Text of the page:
(1) This application was filed by the petitioner to stay the operation of the order of the Election Commissioner, Guntur, dated 18-12-1953 passed in O. P. No. 126 of 1952 pending disposal or writ petition No. 1059 of 1953. the Election Commissioner held that under S. 49(2)(g), Madras district Municipalities Act, the petitioner herein was disqualified from standing as a candidate and that his election for Ward No. 23 as Municipal councillor was, therefore, void. The1st respondent herein was duly declared elected as Municipal Councillor. The writ was admitted by Rajagopala Iyengar J. on 29-12-1953 and interim stay of operation of the order as regards the declaration that the 1st respondent was duly elected was ordered. In regard to the second prayer, that the petitioner might be allowed to continue as a member of the Municipality till the disposal of the writ petition, notice was ordered to the respondents.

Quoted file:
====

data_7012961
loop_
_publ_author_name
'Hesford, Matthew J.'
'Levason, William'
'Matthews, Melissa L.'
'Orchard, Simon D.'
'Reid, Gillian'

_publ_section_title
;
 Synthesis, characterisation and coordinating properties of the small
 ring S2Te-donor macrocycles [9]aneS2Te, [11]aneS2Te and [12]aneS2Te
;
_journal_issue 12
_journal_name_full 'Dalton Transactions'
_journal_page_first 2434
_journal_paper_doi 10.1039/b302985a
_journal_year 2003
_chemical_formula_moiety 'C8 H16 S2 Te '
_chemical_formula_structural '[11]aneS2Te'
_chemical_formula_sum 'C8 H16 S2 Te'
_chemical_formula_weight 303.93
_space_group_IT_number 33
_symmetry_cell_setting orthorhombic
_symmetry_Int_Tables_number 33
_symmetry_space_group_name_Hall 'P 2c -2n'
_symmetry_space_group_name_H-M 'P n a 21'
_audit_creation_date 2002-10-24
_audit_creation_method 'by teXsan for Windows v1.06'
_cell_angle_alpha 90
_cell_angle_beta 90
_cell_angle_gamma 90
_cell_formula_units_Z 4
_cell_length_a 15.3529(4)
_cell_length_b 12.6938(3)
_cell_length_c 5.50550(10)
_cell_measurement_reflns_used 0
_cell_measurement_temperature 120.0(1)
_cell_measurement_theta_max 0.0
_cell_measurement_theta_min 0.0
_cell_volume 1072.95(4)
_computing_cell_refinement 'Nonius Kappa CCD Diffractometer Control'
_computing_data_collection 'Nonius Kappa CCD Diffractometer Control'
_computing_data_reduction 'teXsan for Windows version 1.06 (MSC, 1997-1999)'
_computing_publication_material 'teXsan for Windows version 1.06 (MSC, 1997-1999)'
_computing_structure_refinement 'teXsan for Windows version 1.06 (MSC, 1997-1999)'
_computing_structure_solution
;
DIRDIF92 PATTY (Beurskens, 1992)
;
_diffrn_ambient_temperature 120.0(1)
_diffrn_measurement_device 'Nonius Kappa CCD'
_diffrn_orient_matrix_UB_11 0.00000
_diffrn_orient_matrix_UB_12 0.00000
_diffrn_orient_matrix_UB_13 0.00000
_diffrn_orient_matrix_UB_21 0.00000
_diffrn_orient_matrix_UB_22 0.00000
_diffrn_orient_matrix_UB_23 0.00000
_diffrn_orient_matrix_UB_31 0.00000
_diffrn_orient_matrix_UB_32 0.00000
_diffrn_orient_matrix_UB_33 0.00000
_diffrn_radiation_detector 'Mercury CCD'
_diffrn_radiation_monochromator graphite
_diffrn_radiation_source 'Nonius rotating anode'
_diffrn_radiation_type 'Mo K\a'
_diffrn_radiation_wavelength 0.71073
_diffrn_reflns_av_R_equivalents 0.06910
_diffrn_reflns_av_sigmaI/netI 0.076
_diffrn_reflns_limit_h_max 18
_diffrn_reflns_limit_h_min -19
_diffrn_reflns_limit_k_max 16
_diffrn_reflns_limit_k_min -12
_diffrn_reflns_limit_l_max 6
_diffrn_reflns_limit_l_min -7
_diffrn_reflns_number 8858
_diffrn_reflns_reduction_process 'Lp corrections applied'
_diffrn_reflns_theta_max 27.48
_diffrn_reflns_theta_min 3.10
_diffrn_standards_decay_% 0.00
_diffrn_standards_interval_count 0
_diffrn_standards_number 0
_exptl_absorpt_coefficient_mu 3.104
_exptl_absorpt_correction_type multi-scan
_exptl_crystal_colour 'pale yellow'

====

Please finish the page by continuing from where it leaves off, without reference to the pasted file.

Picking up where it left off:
(2) The 1st respondent filed C. P. P. No. 6651 of 1954 to advance the hearing of the writ petition No. 1059 of 1953. Chandra Reddy J. passed the following order on 28-7-1954:
'As the request of both sides, hearing of the case is fixed for 4th of August; post it at the top of the list, subject to part-heard cases.'
In spite of that direction, it was posted before me for hearing and on 4-8-1954, I passed the following order:
'I find that there is an order passed by Mr. Justice Chandra Reddy that the writ shouldbe heard on 4-8-1954 and it should be posted at the top of the list subject to part-heard cases. I do not know why the writ hasnot been posted for hearing. If for any reason the writ cannot be heard, the learned Advocate for the petitioner Mr. P. Somasundaram requests that the application to vacate the interim injunction might at leastb be posted for hearing. Either the writ or the application may be posted for hearing tomorrow.'